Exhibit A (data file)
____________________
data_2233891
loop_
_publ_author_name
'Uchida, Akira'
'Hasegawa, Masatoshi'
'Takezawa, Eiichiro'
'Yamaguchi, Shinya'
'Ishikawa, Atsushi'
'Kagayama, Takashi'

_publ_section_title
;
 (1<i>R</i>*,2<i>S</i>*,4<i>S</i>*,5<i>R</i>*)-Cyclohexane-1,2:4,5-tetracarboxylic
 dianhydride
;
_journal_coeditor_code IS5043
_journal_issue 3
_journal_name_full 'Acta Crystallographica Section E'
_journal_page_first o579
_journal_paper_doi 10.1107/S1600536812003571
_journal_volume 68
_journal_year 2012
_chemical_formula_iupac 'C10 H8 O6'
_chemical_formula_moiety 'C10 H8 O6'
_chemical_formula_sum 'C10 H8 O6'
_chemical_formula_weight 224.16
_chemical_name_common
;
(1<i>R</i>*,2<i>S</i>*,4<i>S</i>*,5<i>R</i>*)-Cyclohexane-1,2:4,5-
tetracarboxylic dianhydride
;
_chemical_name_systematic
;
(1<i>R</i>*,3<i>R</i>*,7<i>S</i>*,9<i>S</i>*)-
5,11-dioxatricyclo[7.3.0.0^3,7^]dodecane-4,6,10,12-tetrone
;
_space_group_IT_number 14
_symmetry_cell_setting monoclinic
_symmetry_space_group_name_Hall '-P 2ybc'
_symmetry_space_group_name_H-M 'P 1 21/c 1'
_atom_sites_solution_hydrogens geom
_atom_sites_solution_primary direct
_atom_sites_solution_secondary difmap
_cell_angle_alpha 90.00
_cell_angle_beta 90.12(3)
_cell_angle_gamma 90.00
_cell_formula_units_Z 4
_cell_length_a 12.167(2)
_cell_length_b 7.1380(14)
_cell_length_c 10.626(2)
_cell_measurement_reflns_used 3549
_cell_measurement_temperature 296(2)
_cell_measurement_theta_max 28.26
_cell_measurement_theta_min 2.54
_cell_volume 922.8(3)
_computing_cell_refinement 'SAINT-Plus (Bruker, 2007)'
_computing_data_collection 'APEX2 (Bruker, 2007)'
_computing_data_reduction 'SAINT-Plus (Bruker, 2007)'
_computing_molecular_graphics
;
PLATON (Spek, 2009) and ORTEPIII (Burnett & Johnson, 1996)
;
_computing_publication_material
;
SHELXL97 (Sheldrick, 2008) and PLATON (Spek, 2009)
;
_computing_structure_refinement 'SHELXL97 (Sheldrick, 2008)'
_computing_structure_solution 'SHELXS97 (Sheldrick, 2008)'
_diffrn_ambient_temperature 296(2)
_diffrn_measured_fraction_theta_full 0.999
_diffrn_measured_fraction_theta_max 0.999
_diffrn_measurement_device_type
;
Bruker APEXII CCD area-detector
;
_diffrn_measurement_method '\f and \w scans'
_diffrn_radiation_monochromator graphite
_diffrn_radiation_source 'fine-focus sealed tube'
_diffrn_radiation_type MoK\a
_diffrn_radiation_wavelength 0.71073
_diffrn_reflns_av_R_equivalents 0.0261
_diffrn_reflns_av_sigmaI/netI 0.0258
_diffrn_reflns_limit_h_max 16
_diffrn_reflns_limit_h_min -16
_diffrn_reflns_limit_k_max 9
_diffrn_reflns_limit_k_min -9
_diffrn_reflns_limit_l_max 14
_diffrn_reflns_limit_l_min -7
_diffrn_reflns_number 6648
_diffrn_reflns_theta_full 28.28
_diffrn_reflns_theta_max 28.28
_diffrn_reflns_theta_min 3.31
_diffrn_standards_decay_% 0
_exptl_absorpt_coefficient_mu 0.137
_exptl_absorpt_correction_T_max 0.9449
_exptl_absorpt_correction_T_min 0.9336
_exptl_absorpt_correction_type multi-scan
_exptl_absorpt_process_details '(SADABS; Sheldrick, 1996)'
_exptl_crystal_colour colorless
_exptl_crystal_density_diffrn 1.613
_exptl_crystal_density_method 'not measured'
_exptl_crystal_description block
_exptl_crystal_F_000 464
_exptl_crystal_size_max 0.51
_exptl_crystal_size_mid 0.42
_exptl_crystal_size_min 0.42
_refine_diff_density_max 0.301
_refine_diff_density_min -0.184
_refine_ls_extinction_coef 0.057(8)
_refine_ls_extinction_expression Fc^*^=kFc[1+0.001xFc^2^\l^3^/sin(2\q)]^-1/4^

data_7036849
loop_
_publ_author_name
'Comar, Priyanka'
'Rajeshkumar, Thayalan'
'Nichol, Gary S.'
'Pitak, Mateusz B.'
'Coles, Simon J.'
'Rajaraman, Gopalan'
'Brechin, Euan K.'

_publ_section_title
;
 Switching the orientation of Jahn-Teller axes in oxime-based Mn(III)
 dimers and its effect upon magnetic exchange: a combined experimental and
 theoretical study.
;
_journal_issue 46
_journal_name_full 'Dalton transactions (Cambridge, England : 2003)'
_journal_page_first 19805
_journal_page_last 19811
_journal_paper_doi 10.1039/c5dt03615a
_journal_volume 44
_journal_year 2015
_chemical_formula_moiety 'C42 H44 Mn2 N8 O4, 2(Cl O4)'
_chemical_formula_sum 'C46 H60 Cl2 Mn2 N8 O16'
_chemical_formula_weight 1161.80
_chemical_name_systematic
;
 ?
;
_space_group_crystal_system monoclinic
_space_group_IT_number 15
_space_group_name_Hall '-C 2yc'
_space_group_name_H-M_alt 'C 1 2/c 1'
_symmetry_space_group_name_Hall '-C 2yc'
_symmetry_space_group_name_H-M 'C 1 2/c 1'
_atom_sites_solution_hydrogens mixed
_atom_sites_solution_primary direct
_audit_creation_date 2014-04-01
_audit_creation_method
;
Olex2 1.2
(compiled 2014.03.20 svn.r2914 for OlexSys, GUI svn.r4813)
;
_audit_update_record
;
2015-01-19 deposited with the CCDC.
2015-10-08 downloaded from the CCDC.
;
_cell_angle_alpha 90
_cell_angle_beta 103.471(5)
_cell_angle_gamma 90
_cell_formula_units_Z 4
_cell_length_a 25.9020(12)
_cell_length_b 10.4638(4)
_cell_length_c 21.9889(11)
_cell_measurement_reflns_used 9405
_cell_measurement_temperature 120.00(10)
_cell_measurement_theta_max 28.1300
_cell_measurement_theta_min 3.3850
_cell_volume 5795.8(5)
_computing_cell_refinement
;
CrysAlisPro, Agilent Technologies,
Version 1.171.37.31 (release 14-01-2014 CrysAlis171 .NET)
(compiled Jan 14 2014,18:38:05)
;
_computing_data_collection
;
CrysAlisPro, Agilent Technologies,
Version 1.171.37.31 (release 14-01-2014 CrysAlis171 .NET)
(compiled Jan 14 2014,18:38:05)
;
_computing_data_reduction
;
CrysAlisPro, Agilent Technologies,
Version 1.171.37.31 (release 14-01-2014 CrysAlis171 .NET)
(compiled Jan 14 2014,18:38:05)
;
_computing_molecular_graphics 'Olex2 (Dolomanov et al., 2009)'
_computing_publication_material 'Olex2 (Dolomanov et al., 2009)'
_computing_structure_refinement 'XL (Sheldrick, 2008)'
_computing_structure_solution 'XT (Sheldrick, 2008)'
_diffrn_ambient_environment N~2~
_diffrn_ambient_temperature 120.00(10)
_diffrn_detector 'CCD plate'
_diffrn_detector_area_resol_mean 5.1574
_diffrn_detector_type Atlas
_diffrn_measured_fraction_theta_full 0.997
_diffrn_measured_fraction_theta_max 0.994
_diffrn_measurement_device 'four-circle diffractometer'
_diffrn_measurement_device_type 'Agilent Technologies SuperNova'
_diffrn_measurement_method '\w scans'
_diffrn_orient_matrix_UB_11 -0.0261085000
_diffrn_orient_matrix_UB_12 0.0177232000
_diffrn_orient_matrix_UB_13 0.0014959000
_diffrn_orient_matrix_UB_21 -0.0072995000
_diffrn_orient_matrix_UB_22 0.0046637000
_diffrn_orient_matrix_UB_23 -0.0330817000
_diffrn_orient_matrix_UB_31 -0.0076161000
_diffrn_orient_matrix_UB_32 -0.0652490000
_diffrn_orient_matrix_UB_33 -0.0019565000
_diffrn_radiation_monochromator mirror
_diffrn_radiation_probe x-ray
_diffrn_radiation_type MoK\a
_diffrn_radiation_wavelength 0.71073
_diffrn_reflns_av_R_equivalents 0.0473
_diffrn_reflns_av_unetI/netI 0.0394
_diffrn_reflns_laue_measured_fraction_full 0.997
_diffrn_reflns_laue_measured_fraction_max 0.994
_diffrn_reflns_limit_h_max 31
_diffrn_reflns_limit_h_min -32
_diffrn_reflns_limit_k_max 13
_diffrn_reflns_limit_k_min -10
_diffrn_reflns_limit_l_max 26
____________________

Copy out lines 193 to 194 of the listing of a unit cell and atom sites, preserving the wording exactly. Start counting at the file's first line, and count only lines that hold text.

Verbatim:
_diffrn_ambient_environment N~2~
_diffrn_ambient_temperature 120.00(10)